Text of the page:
WHY REUNIONS MATTER
by Jerri Donohue
As a volunteer for the Library of Congress Veterans History Project (VHP), I have attended numerous reunions of WW II vets. Despite their different histories and customs, I have repeatedly observed that these events share something in common: reunions are good for those who attend.
Because of this, at the end of each VHP interview, I now ask the veteran if he/she participates in reunions. If the answer is “no,” I ask why not. Here are some of the responses I get, and my rebuttal to them:
I’m too old to travel. Oh, yeah? I have interviewed ten men aged 90 or older at reunions. Four of those were attending their first reunion ever! Another fellow was two weeks shy of his 95th birthday. And two were presidents of their organizations– Demetri Paris, then 93 years old (Veterans of the Battle of the Bulge) and 91-year old Frank Towers (30th Infantry Division Veterans of WW II). Many (most?) veterans find it easier to travel to reunions with family members. Draft a younger relative to come with you. He/she can do the driving or fetch luggage from the airport carousel and do any necessary leg work. One interviewee was an 89-year old ex- POW attending his first reunion—his college student granddaughter brought him to it. Another first-timer was 91 and confined to a wheelchair— his niece’s husband accompanied “Uncle Louie.” Reunions are good for adult kids of veterans, too. Sometimes they learn important pieces of their father’s history when they listen to him speak with other vets. And they get to mingle with a crowd of exceptionally nice baby boomers.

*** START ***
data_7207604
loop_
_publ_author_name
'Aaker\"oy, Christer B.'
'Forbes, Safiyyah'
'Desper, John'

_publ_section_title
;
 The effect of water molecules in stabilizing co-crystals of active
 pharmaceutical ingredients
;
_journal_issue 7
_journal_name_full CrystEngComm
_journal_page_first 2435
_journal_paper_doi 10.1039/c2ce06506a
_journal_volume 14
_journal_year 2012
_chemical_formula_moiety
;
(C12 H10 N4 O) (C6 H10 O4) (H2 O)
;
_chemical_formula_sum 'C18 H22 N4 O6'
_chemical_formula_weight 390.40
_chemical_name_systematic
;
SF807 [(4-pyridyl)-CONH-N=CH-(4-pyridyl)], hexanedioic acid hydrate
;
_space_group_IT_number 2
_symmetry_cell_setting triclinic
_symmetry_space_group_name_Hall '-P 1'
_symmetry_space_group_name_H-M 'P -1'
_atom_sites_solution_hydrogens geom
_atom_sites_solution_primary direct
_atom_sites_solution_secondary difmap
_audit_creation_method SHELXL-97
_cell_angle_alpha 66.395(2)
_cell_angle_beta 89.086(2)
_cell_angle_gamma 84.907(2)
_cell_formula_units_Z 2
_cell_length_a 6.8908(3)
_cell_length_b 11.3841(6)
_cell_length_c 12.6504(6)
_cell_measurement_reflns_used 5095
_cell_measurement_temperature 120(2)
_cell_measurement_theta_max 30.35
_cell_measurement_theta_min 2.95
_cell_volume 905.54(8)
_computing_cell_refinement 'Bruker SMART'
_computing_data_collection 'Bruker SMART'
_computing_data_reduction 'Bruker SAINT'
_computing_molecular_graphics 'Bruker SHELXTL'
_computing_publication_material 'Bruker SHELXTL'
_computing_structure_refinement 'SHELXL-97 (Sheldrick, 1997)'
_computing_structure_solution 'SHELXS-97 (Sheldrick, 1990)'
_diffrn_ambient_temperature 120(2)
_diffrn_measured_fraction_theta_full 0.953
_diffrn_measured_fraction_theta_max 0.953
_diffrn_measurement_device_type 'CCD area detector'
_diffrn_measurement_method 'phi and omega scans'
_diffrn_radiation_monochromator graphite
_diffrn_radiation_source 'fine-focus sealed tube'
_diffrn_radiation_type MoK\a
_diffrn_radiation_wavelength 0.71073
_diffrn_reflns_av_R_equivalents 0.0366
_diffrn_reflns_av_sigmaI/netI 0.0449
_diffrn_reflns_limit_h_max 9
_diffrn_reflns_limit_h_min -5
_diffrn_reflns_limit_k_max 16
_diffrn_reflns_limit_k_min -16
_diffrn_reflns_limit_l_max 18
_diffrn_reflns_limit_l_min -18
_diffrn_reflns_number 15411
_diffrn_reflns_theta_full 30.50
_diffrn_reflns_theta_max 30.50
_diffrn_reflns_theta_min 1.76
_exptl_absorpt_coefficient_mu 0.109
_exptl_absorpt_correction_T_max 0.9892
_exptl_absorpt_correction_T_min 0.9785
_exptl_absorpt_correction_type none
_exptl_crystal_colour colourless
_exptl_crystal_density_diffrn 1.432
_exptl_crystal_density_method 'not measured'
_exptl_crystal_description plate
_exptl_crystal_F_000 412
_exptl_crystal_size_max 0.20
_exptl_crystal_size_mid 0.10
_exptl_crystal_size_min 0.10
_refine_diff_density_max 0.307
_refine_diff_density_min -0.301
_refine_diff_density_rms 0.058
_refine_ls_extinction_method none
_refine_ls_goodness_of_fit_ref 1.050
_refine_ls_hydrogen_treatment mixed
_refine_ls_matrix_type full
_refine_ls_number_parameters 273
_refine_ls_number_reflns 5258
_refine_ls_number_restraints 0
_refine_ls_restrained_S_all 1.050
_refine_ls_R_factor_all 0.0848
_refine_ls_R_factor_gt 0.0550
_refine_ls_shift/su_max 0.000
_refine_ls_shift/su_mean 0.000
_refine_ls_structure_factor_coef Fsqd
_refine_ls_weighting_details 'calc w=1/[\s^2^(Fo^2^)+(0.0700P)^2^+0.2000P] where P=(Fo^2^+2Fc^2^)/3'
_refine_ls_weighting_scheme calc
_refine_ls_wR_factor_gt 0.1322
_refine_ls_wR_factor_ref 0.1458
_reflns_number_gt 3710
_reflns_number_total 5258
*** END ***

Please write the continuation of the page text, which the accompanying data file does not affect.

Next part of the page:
I won’t know anybody there. Yes, that can be tough. But you probably will know somebody within about a half hour of your arrival. The people hosting the reunion want you to be there and they want you to have a good time. And it doesn’t matter that you didn’t know the other men during the war. They look forward to meeting you because you’re all members of the same endangered species. If you come to an AFEES reunion, you will be with other evaders. No wife, child or friend, no matter how loving, has experienced war as you have. But other evaders have lived it and they understand you in a way nobody else can.
It’s too expensive. It’s a shame to realize some veterans pass on reunions because of finances. Would your kids chip in to help? Please be honest with them. They may be searching for suitable Father’s Day, birthday and holiday gifts. You probably already have all the shirts, baseball caps and Benny Goodman CDs you’ll ever need. (Incidentally, I did not come up with this suggestion on my own—it worked for one of those 90-year old vets mentioned above.)
It will awaken sad memories. That happens at any reunion. An AFEES reunion, however, celebrates the best in human nature because it emphasizes the courage and kindness of helpers who kept evaders out of enemy hands. In addition, you will swap stories and share laughs with other evaders in the hospitality suite. Of course you will think of comrades who are gone. But the reunion also gives you the opportunity to remember them in a meaningful way during a beautiful memorial service.
In September 2009, I witnessed an incident that illustrates the impact of reunions on individuals. It occurred during a gathering of former inmates of Bergen Belsen concentration camp and G.I.s who liberated them from a train the Nazis abandoned in Germany. Although he had long been active in his VFW post, one veteran was attending a reunion for the first time. After the usual speeches at the final banquet, this taciturn man approached the podium. In a voice choked with emotion, he said, “Nobody asked me to speak. But I just wanted the guys to know that being here with them has made this one of the happiest weeks of my life.”
Please come to Salt Lake City!
You’ll be glad you did!